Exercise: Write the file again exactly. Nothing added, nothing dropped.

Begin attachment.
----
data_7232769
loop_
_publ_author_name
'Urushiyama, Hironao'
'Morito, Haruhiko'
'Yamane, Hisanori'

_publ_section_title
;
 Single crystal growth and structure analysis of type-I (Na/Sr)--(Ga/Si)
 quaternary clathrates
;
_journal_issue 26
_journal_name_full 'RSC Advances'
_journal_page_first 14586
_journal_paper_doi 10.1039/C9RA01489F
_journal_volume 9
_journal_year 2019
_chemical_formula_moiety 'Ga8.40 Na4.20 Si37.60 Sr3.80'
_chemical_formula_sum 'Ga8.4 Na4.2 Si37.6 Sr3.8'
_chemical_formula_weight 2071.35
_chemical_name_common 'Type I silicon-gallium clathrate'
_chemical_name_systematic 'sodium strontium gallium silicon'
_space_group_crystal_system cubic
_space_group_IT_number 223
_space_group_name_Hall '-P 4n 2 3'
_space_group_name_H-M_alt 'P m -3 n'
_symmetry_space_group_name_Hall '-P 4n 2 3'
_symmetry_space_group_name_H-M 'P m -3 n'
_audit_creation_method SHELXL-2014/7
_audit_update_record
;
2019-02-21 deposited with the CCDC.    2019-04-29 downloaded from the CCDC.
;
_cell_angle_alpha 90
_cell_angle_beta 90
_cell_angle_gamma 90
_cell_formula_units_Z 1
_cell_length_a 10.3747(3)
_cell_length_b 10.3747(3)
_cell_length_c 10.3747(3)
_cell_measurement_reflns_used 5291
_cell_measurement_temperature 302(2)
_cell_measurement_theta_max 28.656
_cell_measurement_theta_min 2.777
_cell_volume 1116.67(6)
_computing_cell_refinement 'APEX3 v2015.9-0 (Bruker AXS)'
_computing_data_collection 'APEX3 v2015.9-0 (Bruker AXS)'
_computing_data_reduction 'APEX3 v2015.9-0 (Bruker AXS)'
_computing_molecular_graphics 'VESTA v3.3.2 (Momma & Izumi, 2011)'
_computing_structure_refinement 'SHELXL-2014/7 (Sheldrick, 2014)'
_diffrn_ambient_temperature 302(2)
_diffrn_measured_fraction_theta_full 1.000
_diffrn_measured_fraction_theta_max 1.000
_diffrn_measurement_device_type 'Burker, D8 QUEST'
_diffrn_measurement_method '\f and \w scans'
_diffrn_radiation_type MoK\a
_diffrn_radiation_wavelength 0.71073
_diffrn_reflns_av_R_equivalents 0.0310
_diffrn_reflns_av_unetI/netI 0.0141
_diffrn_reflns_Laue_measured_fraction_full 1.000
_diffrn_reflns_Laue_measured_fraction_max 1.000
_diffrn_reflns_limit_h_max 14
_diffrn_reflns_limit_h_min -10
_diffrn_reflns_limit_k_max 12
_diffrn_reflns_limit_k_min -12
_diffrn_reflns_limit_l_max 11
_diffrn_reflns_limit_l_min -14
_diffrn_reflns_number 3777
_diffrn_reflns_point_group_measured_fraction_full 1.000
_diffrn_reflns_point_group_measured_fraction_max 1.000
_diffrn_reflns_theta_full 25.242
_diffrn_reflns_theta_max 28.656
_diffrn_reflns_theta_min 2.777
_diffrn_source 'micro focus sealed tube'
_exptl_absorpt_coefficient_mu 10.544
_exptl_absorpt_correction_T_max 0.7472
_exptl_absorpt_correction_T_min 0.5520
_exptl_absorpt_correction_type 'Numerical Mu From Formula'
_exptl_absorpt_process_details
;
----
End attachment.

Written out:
data_7232769
loop_
_publ_author_name
'Urushiyama, Hironao'
'Morito, Haruhiko'
'Yamane, Hisanori'

_publ_section_title
;
 Single crystal growth and structure analysis of type-I (Na/Sr)--(Ga/Si)
 quaternary clathrates
;
_journal_issue 26
_journal_name_full 'RSC Advances'
_journal_page_first 14586
_journal_paper_doi 10.1039/C9RA01489F
_journal_volume 9
_journal_year 2019
_chemical_formula_moiety 'Ga8.40 Na4.20 Si37.60 Sr3.80'
_chemical_formula_sum 'Ga8.4 Na4.2 Si37.6 Sr3.8'
_chemical_formula_weight 2071.35
_chemical_name_common 'Type I silicon-gallium clathrate'
_chemical_name_systematic 'sodium strontium gallium silicon'
_space_group_crystal_system cubic
_space_group_IT_number 223
_space_group_name_Hall '-P 4n 2 3'
_space_group_name_H-M_alt 'P m -3 n'
_symmetry_space_group_name_Hall '-P 4n 2 3'
_symmetry_space_group_name_H-M 'P m -3 n'
_audit_creation_method SHELXL-2014/7
_audit_update_record
;
2019-02-21 deposited with the CCDC.    2019-04-29 downloaded from the CCDC.
;
_cell_angle_alpha 90
_cell_angle_beta 90
_cell_angle_gamma 90
_cell_formula_units_Z 1
_cell_length_a 10.3747(3)
_cell_length_b 10.3747(3)
_cell_length_c 10.3747(3)
_cell_measurement_reflns_used 5291
_cell_measurement_temperature 302(2)
_cell_measurement_theta_max 28.656
_cell_measurement_theta_min 2.777
_cell_volume 1116.67(6)
_computing_cell_refinement 'APEX3 v2015.9-0 (Bruker AXS)'
_computing_data_collection 'APEX3 v2015.9-0 (Bruker AXS)'
_computing_data_reduction 'APEX3 v2015.9-0 (Bruker AXS)'
_computing_molecular_graphics 'VESTA v3.3.2 (Momma & Izumi, 2011)'
_computing_structure_refinement 'SHELXL-2014/7 (Sheldrick, 2014)'
_diffrn_ambient_temperature 302(2)
_diffrn_measured_fraction_theta_full 1.000
_diffrn_measured_fraction_theta_max 1.000
_diffrn_measurement_device_type 'Burker, D8 QUEST'
_diffrn_measurement_method '\f and \w scans'
_diffrn_radiation_type MoK\a
_diffrn_radiation_wavelength 0.71073
_diffrn_reflns_av_R_equivalents 0.0310
_diffrn_reflns_av_unetI/netI 0.0141
_diffrn_reflns_Laue_measured_fraction_full 1.000
_diffrn_reflns_Laue_measured_fraction_max 1.000
_diffrn_reflns_limit_h_max 14
_diffrn_reflns_limit_h_min -10
_diffrn_reflns_limit_k_max 12
_diffrn_reflns_limit_k_min -12
_diffrn_reflns_limit_l_max 11
_diffrn_reflns_limit_l_min -14
_diffrn_reflns_number 3777
_diffrn_reflns_point_group_measured_fraction_full 1.000
_diffrn_reflns_point_group_measured_fraction_max 1.000
_diffrn_reflns_theta_full 25.242
_diffrn_reflns_theta_max 28.656
_diffrn_reflns_theta_min 2.777
_diffrn_source 'micro focus sealed tube'
_exptl_absorpt_coefficient_mu 10.544
_exptl_absorpt_correction_T_max 0.7472
_exptl_absorpt_correction_T_min 0.5520
_exptl_absorpt_correction_type 'Numerical Mu From Formula'
_exptl_absorpt_process_details
;